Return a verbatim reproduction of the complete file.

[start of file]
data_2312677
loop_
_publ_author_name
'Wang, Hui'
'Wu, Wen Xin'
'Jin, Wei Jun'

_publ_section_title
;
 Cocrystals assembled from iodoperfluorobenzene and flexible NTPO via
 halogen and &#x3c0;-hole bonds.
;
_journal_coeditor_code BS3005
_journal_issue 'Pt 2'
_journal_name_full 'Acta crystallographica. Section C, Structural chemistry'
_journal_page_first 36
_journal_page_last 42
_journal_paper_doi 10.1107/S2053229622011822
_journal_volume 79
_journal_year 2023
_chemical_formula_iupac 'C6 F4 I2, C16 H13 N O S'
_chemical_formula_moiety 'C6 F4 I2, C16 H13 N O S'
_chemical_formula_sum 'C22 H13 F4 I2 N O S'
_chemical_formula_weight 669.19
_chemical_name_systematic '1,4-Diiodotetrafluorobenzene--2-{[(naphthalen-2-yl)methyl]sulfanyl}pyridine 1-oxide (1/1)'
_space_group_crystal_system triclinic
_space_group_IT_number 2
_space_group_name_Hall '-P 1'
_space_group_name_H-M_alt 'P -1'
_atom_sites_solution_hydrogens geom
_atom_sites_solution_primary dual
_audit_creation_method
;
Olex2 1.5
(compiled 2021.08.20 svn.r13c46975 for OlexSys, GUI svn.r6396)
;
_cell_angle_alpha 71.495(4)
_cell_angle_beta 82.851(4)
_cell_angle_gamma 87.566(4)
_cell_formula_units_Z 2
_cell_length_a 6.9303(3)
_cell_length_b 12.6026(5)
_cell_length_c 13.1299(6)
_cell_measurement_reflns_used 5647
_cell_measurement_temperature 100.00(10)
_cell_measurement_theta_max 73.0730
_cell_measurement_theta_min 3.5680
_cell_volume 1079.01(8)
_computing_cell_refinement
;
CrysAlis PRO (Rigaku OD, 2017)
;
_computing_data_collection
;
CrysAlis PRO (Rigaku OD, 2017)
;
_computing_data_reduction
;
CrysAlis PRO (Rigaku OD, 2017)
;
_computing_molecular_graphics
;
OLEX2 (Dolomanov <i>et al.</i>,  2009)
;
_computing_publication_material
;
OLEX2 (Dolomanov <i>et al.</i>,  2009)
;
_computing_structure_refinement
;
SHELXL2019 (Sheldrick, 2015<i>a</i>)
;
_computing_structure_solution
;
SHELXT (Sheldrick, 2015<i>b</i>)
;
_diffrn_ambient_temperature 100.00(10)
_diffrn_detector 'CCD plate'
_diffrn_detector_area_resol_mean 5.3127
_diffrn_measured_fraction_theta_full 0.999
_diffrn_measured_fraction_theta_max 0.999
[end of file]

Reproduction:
data_2312677
loop_
_publ_author_name
'Wang, Hui'
'Wu, Wen Xin'
'Jin, Wei Jun'

_publ_section_title
;
 Cocrystals assembled from iodoperfluorobenzene and flexible NTPO via
 halogen and &#x3c0;-hole bonds.
;
_journal_coeditor_code BS3005
_journal_issue 'Pt 2'
_journal_name_full 'Acta crystallographica. Section C, Structural chemistry'
_journal_page_first 36
_journal_page_last 42
_journal_paper_doi 10.1107/S2053229622011822
_journal_volume 79
_journal_year 2023
_chemical_formula_iupac 'C6 F4 I2, C16 H13 N O S'
_chemical_formula_moiety 'C6 F4 I2, C16 H13 N O S'
_chemical_formula_sum 'C22 H13 F4 I2 N O S'
_chemical_formula_weight 669.19
_chemical_name_systematic '1,4-Diiodotetrafluorobenzene--2-{[(naphthalen-2-yl)methyl]sulfanyl}pyridine 1-oxide (1/1)'
_space_group_crystal_system triclinic
_space_group_IT_number 2
_space_group_name_Hall '-P 1'
_space_group_name_H-M_alt 'P -1'
_atom_sites_solution_hydrogens geom
_atom_sites_solution_primary dual
_audit_creation_method
;
Olex2 1.5
(compiled 2021.08.20 svn.r13c46975 for OlexSys, GUI svn.r6396)
;
_cell_angle_alpha 71.495(4)
_cell_angle_beta 82.851(4)
_cell_angle_gamma 87.566(4)
_cell_formula_units_Z 2
_cell_length_a 6.9303(3)
_cell_length_b 12.6026(5)
_cell_length_c 13.1299(6)
_cell_measurement_reflns_used 5647
_cell_measurement_temperature 100.00(10)
_cell_measurement_theta_max 73.0730
_cell_measurement_theta_min 3.5680
_cell_volume 1079.01(8)
_computing_cell_refinement
;
CrysAlis PRO (Rigaku OD, 2017)
;
_computing_data_collection
;
CrysAlis PRO (Rigaku OD, 2017)
;
_computing_data_reduction
;
CrysAlis PRO (Rigaku OD, 2017)
;
_computing_molecular_graphics
;
OLEX2 (Dolomanov <i>et al.</i>,  2009)
;
_computing_publication_material
;
OLEX2 (Dolomanov <i>et al.</i>,  2009)
;
_computing_structure_refinement
;
SHELXL2019 (Sheldrick, 2015<i>a</i>)
;
_computing_structure_solution
;
SHELXT (Sheldrick, 2015<i>b</i>)
;
_diffrn_ambient_temperature 100.00(10)
_diffrn_detector 'CCD plate'
_diffrn_detector_area_resol_mean 5.3127
_diffrn_measured_fraction_theta_full 0.999
_diffrn_measured_fraction_theta_max 0.999